For Anaheim officials, they’re the fruition of plans for the Platinum Triangle and will help complete the neighborhood ‘s transition from an industrial area with a 1960s ballpark to a vibrant, walkable place where people want to live, work and visit.

The Great Recession slowed development in the Platinum Triangle, but it’s picked up in the last five to seven years, Anaheim spokesman Mike Lyster said.

“We look to these two plans to really put that into overdrive,” he said. “These two plans really represent what that vision is, which is entertainment, sports and neighborhoods built around them that people want to live in because of all that.”

Both projects are still subject to review by the city and approval from the City Council, a process expected to play out over the next year and a half. The city and the Angels also need to close on the agreement to sell the stadium and surrounding acreage to SRB Management.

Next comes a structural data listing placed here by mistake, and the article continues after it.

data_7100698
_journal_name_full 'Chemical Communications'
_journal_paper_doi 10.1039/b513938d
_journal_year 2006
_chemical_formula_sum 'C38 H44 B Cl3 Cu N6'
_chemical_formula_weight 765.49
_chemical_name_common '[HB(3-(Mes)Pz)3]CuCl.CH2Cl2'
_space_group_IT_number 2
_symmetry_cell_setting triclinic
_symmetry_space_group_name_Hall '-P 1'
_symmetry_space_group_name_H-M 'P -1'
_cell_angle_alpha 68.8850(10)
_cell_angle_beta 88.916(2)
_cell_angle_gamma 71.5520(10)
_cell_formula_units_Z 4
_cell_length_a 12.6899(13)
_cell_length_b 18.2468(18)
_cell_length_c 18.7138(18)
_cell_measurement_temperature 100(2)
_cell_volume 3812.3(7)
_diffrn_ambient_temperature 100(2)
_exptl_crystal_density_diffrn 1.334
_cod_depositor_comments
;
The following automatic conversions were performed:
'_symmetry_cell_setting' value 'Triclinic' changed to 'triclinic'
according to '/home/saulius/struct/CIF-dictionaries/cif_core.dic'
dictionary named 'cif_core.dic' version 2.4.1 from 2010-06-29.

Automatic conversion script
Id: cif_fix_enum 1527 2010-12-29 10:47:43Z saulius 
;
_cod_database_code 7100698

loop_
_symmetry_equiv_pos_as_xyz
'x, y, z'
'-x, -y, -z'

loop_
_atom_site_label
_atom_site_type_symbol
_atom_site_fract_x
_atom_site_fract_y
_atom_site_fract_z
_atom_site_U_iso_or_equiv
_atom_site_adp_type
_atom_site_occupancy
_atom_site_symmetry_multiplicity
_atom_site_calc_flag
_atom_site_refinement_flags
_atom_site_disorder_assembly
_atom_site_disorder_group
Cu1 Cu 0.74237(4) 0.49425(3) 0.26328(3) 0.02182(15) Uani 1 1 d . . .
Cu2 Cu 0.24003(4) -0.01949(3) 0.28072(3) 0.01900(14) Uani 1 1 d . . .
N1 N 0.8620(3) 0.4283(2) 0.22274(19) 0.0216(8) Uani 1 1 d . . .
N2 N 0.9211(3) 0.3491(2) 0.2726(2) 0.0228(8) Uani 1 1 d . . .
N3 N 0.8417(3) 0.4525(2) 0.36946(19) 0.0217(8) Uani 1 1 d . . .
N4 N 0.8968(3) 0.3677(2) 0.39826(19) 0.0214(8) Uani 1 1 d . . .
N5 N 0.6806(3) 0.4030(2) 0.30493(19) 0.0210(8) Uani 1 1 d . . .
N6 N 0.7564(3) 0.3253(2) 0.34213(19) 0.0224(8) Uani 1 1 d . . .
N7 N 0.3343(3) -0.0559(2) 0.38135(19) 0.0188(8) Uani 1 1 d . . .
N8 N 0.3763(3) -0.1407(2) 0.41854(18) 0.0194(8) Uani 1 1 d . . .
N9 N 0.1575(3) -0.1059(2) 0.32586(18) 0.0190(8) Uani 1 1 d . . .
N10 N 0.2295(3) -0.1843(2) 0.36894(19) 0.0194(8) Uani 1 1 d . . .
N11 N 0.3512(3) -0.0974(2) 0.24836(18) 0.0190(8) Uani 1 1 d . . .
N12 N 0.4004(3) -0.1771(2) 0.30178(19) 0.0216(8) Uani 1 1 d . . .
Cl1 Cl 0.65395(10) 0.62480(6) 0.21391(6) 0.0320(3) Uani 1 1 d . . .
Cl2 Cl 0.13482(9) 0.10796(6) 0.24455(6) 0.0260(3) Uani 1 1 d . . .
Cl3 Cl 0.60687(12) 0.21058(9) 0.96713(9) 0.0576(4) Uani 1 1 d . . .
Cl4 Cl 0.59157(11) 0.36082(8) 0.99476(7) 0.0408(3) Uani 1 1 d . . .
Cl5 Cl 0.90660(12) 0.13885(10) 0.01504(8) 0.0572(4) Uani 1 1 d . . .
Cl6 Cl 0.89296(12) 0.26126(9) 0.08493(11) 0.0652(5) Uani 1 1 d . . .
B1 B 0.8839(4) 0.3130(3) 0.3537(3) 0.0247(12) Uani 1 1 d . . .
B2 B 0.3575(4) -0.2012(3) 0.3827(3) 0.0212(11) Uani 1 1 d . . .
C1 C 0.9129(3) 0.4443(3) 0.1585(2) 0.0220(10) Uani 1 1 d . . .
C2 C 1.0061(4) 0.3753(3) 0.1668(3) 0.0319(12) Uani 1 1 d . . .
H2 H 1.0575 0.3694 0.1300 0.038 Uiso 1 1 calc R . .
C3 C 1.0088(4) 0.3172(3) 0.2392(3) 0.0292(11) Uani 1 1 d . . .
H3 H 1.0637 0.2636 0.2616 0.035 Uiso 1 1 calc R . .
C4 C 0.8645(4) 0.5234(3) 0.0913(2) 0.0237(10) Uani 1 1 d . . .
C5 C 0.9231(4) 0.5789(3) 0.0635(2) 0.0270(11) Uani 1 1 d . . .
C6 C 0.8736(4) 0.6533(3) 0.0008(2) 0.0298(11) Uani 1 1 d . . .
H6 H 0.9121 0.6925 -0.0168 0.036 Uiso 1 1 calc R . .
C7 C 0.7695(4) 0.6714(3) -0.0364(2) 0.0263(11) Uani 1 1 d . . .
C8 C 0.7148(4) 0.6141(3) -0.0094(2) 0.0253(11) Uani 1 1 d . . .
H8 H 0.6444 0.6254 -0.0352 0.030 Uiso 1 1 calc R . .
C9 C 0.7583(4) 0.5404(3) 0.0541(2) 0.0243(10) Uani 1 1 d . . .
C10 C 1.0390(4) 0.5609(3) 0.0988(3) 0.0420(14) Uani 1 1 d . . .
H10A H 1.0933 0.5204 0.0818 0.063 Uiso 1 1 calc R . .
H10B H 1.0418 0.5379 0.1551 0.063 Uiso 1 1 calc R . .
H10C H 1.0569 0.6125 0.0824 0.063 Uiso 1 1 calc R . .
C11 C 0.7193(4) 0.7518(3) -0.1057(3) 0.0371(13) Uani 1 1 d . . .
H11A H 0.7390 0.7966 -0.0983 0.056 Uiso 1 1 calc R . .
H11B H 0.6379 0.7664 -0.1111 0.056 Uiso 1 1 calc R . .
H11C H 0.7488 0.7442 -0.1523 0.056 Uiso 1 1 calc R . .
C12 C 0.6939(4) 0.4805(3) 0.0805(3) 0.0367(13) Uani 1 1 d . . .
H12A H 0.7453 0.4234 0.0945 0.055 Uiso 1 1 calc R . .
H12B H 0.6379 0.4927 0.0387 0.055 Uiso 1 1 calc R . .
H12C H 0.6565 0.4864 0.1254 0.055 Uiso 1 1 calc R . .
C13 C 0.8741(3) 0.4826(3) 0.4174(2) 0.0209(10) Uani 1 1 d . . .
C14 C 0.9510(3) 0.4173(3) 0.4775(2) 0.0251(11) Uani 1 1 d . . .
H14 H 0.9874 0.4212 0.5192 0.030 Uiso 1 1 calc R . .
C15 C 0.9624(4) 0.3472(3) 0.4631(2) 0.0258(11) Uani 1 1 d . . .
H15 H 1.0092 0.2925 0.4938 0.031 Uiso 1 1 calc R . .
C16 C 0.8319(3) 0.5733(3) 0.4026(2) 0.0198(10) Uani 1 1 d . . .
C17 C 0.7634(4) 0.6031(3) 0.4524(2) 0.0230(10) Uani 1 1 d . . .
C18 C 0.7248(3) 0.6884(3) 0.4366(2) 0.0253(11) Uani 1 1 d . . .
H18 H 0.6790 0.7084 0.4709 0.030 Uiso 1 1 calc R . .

Demand for more

Angels and Ducks fans are likely to be excited – a word that comes up often in talking about the new projects – by the prospect of more places to grab a bite or a drink near the game and things to do afterward.

Orange resident Rob Rohm among them. A Ducks season ticket holder who usually attends 30 to 40 Angels games a year, Rohm said he also likes seeing live music, so the concert venue in the Honda Center plans appeals to him as well.

“We definitely can use more venues in Orange County, because I definitely prefer to see shows here as opposed to traveling to L.A.,” he said.

And additional restaurants and bars will add variety, and hopefully happy hour prices, to game days, Rohm said.

“It enhances the experience that much more,” he said. “I think it’ll drive (Anaheim) more to be a destination that people want to come to – it won’t be just Disneyland.”

Dave Brooks, Billboard’s senior director of live music and touring, said the ballpark and arena development plans are “definitely in line with what we’re seeing around the country,” with entertainment companies that have the capital investing in real estate and development.